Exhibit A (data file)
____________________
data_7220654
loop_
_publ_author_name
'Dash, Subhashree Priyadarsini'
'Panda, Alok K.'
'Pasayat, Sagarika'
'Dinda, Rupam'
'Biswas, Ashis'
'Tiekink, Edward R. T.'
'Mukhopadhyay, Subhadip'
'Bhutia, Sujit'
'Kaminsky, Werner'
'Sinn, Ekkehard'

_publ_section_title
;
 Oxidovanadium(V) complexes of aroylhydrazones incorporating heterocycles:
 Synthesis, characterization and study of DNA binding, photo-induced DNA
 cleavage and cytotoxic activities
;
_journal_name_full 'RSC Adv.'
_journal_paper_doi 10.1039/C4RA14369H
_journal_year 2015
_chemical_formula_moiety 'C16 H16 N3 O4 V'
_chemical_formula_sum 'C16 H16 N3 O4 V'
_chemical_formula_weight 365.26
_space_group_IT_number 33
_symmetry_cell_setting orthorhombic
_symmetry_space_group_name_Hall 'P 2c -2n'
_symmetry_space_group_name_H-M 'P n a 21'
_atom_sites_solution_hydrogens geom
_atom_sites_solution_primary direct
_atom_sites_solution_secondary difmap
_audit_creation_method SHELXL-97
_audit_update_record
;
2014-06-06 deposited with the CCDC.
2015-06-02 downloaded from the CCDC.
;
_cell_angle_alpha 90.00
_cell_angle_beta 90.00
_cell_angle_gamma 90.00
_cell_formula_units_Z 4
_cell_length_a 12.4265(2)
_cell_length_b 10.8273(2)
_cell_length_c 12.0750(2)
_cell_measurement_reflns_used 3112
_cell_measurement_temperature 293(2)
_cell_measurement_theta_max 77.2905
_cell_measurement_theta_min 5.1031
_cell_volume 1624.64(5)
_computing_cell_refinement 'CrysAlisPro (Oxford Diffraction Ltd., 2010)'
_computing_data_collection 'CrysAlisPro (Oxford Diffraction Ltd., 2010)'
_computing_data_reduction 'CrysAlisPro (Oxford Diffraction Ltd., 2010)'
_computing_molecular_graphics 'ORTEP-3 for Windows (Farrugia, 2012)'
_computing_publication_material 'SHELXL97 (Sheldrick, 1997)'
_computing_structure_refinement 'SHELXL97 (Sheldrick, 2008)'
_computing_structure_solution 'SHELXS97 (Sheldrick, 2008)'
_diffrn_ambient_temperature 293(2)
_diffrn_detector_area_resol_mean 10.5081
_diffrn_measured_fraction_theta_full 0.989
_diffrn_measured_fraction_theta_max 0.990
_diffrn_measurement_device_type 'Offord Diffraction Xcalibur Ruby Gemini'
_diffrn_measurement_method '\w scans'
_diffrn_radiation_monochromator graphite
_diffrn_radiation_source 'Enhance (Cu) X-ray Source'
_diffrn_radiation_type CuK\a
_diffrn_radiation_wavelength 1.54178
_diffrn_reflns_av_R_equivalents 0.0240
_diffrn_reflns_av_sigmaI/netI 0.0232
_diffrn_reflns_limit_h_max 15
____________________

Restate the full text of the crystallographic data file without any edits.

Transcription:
data_7220654
loop_
_publ_author_name
'Dash, Subhashree Priyadarsini'
'Panda, Alok K.'
'Pasayat, Sagarika'
'Dinda, Rupam'
'Biswas, Ashis'
'Tiekink, Edward R. T.'
'Mukhopadhyay, Subhadip'
'Bhutia, Sujit'
'Kaminsky, Werner'
'Sinn, Ekkehard'

_publ_section_title
;
 Oxidovanadium(V) complexes of aroylhydrazones incorporating heterocycles:
 Synthesis, characterization and study of DNA binding, photo-induced DNA
 cleavage and cytotoxic activities
;
_journal_name_full 'RSC Adv.'
_journal_paper_doi 10.1039/C4RA14369H
_journal_year 2015
_chemical_formula_moiety 'C16 H16 N3 O4 V'
_chemical_formula_sum 'C16 H16 N3 O4 V'
_chemical_formula_weight 365.26
_space_group_IT_number 33
_symmetry_cell_setting orthorhombic
_symmetry_space_group_name_Hall 'P 2c -2n'
_symmetry_space_group_name_H-M 'P n a 21'
_atom_sites_solution_hydrogens geom
_atom_sites_solution_primary direct
_atom_sites_solution_secondary difmap
_audit_creation_method SHELXL-97
_audit_update_record
;
2014-06-06 deposited with the CCDC.
2015-06-02 downloaded from the CCDC.
;
_cell_angle_alpha 90.00
_cell_angle_beta 90.00
_cell_angle_gamma 90.00
_cell_formula_units_Z 4
_cell_length_a 12.4265(2)
_cell_length_b 10.8273(2)
_cell_length_c 12.0750(2)
_cell_measurement_reflns_used 3112
_cell_measurement_temperature 293(2)
_cell_measurement_theta_max 77.2905
_cell_measurement_theta_min 5.1031
_cell_volume 1624.64(5)
_computing_cell_refinement 'CrysAlisPro (Oxford Diffraction Ltd., 2010)'
_computing_data_collection 'CrysAlisPro (Oxford Diffraction Ltd., 2010)'
_computing_data_reduction 'CrysAlisPro (Oxford Diffraction Ltd., 2010)'
_computing_molecular_graphics 'ORTEP-3 for Windows (Farrugia, 2012)'
_computing_publication_material 'SHELXL97 (Sheldrick, 1997)'
_computing_structure_refinement 'SHELXL97 (Sheldrick, 2008)'
_computing_structure_solution 'SHELXS97 (Sheldrick, 2008)'
_diffrn_ambient_temperature 293(2)
_diffrn_detector_area_resol_mean 10.5081
_diffrn_measured_fraction_theta_full 0.989
_diffrn_measured_fraction_theta_max 0.990
_diffrn_measurement_device_type 'Offord Diffraction Xcalibur Ruby Gemini'
_diffrn_measurement_method '\w scans'
_diffrn_radiation_monochromator graphite
_diffrn_radiation_source 'Enhance (Cu) X-ray Source'
_diffrn_radiation_type CuK\a
_diffrn_radiation_wavelength 1.54178
_diffrn_reflns_av_R_equivalents 0.0240
_diffrn_reflns_av_sigmaI/netI 0.0232
_diffrn_reflns_limit_h_max 15